Years ago I saw a play called "The Church of God's Glorious Light" by a guy named Werner Trieschmann. Its characters were a naive girl from the country named Taffy who had moved to the big city because she wanted desperately to be an artist, and a jaded, alcoholic punk rocker whose name was a mystery and who didn't want anything from life anymore. I didn't quite fit either description, and I had never met Werner, yet somehow it felt like this guy from Arkansas had written a play about two characters who were both me.
Not long after that, Werner (who had become a friend) and I wrote a screenplay called "God's Ashtray" featuring these characters. One executive at a now-defunct but formerly bigtime indie studio pronounced that it would never get made because "The characters are more interesting than what happens to them." When I realized that I didn't necessarily see that as a flaw, I decided I should write for TV, where characters could survive without exploding buildings. I filed "God's Ashtray" away in my head under failed experiments, and that was that, until Strike TV came along.
When the opportunity to do a show for Strike TV came up, I immediately thought of Taffy. She had been kicking around in my head refusing to shut up for years, and her combination of geeky shyness and rambling talkativeness seemed absolutely perfect for the first-person narrative style that works so well on the web. I had learned an incredible amount about writing for the tiny screen from my bosses during a three- month stint as head writer on Lonelygirl15, and I was really eager to do some more exploring. While LG15 relied, by the time I got there, on a fair amount of plot and action as its teen characters battled the all-seeing Order, I really wanted to write something where the story came from characters interacting with each other rather than reacting to an external threat. So Taffy moved to Los Angeles from Arkansas and "With the Angels" was born.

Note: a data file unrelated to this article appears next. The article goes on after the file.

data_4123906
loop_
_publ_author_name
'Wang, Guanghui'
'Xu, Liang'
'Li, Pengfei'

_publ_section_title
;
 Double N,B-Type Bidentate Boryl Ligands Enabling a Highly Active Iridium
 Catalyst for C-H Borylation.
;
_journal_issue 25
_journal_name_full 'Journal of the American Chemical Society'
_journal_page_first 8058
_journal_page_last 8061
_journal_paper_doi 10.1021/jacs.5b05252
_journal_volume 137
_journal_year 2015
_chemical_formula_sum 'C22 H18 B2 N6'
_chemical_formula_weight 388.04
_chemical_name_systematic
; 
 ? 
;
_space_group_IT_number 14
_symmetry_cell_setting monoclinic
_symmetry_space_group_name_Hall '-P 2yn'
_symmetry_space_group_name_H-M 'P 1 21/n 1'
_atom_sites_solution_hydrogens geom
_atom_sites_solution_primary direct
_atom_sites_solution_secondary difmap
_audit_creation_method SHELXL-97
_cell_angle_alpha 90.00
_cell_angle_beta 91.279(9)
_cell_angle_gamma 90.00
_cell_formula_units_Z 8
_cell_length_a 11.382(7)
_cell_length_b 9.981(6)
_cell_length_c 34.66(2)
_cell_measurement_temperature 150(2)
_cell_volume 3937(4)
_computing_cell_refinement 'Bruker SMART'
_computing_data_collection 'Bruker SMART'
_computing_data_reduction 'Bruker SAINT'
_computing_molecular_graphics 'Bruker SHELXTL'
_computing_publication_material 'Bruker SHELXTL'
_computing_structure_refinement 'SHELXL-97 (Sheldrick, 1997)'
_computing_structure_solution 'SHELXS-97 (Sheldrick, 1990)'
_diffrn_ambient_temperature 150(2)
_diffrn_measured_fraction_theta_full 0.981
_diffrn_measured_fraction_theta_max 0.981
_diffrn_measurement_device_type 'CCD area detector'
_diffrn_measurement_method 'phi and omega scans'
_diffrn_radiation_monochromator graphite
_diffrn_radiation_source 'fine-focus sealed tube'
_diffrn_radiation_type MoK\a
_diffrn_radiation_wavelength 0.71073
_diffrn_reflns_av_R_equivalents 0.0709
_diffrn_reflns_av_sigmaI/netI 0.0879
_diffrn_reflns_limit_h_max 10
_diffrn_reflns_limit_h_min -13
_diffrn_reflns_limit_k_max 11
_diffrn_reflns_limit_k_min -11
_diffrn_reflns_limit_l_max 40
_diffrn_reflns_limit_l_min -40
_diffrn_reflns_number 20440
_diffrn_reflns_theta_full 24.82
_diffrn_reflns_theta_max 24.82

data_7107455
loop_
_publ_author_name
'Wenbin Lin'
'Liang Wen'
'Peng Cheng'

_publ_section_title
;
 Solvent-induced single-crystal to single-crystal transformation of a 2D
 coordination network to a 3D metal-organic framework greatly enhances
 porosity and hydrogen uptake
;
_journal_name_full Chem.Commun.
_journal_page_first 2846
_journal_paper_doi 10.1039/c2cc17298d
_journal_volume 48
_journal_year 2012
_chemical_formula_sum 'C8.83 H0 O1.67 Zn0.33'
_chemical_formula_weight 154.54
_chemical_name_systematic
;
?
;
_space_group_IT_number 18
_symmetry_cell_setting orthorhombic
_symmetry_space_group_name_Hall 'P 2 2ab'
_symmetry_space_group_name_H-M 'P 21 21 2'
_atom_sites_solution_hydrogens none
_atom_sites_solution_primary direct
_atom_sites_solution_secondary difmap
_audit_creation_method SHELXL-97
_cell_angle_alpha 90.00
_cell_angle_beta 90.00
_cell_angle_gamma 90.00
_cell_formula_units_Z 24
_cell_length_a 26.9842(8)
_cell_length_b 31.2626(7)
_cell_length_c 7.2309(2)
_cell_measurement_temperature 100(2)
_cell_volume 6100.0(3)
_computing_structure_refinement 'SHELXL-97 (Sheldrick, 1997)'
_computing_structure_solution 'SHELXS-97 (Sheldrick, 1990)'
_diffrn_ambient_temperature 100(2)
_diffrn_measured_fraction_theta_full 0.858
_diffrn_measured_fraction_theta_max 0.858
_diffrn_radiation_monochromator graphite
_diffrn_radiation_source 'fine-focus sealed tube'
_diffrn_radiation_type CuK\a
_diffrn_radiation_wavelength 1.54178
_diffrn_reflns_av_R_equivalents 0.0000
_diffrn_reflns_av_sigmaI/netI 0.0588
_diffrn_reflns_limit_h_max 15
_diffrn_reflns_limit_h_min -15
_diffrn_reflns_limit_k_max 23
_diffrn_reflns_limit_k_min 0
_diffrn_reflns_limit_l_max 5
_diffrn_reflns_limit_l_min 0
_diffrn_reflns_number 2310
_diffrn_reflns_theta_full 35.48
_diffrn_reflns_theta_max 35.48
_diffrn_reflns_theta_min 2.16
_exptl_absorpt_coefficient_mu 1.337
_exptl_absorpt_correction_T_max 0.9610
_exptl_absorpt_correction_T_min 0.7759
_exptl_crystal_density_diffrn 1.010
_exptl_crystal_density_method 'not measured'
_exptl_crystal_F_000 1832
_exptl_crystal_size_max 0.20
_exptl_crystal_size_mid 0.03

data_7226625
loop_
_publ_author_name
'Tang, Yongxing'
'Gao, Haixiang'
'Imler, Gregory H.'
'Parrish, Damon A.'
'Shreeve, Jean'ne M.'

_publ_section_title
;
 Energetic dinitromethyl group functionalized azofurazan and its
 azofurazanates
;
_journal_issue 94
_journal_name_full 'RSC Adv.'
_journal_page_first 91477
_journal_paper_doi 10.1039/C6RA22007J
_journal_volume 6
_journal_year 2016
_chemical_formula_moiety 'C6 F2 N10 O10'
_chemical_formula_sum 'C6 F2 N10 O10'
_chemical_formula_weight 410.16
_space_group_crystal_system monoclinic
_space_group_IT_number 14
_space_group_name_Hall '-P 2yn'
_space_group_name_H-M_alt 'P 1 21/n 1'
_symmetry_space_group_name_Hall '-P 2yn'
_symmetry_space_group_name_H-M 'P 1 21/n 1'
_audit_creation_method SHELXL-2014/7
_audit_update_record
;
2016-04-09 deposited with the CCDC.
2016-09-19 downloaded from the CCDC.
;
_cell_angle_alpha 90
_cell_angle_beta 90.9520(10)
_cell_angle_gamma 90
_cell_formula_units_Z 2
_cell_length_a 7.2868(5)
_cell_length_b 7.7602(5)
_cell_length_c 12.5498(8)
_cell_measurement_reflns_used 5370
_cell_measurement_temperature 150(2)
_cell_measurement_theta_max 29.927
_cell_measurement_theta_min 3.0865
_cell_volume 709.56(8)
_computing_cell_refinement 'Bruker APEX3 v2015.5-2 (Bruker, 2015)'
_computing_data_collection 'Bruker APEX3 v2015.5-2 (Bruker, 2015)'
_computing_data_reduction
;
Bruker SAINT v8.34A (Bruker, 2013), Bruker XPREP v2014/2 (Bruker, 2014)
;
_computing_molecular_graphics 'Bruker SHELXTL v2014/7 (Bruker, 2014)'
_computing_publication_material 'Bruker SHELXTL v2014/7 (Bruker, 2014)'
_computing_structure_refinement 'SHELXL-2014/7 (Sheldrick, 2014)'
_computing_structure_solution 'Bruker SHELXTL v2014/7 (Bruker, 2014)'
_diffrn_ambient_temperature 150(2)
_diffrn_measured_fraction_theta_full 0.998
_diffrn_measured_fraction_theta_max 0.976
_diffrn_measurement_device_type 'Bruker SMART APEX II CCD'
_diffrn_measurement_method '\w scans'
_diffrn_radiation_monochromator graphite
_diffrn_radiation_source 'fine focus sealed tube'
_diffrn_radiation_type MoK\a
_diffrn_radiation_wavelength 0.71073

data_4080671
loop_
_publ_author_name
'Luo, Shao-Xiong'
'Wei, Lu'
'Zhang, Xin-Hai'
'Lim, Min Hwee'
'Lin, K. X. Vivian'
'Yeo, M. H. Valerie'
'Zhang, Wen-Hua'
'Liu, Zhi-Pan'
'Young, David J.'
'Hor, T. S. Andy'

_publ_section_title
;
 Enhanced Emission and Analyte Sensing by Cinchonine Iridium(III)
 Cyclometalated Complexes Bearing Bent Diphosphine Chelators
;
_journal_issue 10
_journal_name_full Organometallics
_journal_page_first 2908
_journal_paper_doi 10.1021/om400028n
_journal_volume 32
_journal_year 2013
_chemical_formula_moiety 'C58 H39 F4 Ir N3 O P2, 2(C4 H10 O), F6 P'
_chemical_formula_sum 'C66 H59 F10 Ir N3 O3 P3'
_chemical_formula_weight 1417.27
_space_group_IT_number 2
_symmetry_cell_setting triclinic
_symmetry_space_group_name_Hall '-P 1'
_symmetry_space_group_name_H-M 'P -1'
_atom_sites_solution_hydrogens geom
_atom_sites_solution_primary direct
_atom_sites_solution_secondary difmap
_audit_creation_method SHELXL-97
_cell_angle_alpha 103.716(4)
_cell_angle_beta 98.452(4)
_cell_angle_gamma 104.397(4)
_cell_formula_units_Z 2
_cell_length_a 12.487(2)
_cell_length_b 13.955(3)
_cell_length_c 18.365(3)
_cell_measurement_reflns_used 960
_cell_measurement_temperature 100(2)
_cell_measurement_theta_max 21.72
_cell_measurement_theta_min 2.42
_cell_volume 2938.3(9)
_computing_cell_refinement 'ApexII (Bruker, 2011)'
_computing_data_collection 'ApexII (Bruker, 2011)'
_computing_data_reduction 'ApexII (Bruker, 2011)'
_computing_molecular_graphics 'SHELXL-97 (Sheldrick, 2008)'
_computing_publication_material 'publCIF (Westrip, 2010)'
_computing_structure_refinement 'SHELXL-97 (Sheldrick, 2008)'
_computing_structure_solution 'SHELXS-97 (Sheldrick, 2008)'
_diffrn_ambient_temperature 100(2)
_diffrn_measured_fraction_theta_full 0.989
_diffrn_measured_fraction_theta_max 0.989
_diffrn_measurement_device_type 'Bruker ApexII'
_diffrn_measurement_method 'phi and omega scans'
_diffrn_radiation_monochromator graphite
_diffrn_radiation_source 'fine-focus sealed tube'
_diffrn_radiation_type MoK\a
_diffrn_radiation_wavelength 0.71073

I look at Strike TV as UGC* with a certain pedigree: we're no more sophisticated, no smarter or more adept than a thousand bloggers and creators out there who've been posting their work on YouTube for years. In fact, some of them know a hell of a lot more about this very different medium than any of us do. But the waters have gotten really, really muddy because of the sheer volume of content out there, and it's getting hard to find your way to the pieces that speak to you. I think the web is moving toward a model of "curated" sites, networks like ours, that are easier to navigate. Otherwise, a lot of great content is going to get strangled by things with racy titles and tit-filled screen grabs. Not that there's anything wrong with tits; I have a pair myself, and I'm sure when the Tit Network gets up and running (if it isn't already) it will be quite popular. But I'm looking forward to a time when people don't have to click through a thousand and one things to find their way to shows they can be passionate about, shows created by people with equal passion. That's where Strike TV comes in.
The shows on this network have one thing in common: they are made by people who make their living creating visual/verbal entertainment.
Other than that, it's an incredibly diverse line-up of stuff. For the most part, Strike TV creators are writers, but we've got contributors from all different areas of the business. The idea isn't to close the door on all the incredible content creators out there who don't come from this world, but to give those of us who do an opportunity to present our work, free of interference from the people we usually have to take notes from, in an organized way. Which hopefully means you can find your way to it. Because what fun is it if nobody watches, right?
So we've made the shows; pretty soon we'll be presenting them to you.
Then it'll be time for you to do YOUR Job, which isn't going to be to just sit back and watch. We hope you'll get involved, tell us what you think, interact with us and our characters. But for now, what you can do is this: SPREAD THE WORD.
Tell your friends. Because it's a big, wide web out there and we need all the friends we can get.
*(UGC= User Generated Content for you Luddites)